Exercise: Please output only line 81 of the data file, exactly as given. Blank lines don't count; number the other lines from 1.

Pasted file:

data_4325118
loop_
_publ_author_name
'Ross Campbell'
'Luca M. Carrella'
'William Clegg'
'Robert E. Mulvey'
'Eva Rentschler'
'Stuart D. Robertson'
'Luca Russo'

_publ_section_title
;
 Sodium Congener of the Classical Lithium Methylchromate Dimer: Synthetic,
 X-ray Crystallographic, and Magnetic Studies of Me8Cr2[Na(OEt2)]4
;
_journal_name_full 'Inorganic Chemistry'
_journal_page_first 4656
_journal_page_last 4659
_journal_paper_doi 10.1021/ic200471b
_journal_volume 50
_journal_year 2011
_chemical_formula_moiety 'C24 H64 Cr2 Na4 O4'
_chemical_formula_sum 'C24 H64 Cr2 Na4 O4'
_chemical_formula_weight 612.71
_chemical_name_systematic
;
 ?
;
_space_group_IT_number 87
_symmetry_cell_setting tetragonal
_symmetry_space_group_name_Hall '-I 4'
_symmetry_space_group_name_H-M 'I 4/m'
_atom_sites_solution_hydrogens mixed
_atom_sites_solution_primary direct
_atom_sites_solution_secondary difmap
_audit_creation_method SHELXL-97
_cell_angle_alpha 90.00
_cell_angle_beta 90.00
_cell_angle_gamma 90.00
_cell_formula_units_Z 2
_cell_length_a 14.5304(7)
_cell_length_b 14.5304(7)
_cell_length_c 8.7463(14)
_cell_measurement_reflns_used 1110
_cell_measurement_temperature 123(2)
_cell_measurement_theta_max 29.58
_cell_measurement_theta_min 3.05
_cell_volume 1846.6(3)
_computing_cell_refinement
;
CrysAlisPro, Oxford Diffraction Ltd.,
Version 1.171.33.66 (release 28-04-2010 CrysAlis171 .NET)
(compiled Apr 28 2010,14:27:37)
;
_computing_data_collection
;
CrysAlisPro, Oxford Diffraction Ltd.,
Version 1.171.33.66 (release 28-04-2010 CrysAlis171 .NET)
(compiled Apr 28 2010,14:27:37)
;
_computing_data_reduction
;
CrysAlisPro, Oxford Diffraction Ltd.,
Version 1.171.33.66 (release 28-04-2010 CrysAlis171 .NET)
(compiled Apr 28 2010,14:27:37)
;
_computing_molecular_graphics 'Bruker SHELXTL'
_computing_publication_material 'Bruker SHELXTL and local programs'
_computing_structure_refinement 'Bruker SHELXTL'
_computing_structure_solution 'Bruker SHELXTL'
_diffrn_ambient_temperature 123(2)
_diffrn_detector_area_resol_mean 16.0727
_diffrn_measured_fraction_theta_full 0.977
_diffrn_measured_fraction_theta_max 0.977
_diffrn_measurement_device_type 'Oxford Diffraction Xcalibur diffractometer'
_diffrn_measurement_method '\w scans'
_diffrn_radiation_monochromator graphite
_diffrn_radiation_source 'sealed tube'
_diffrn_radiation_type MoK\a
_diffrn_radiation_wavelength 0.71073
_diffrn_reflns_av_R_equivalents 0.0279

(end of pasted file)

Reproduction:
_diffrn_reflns_av_R_equivalents 0.0279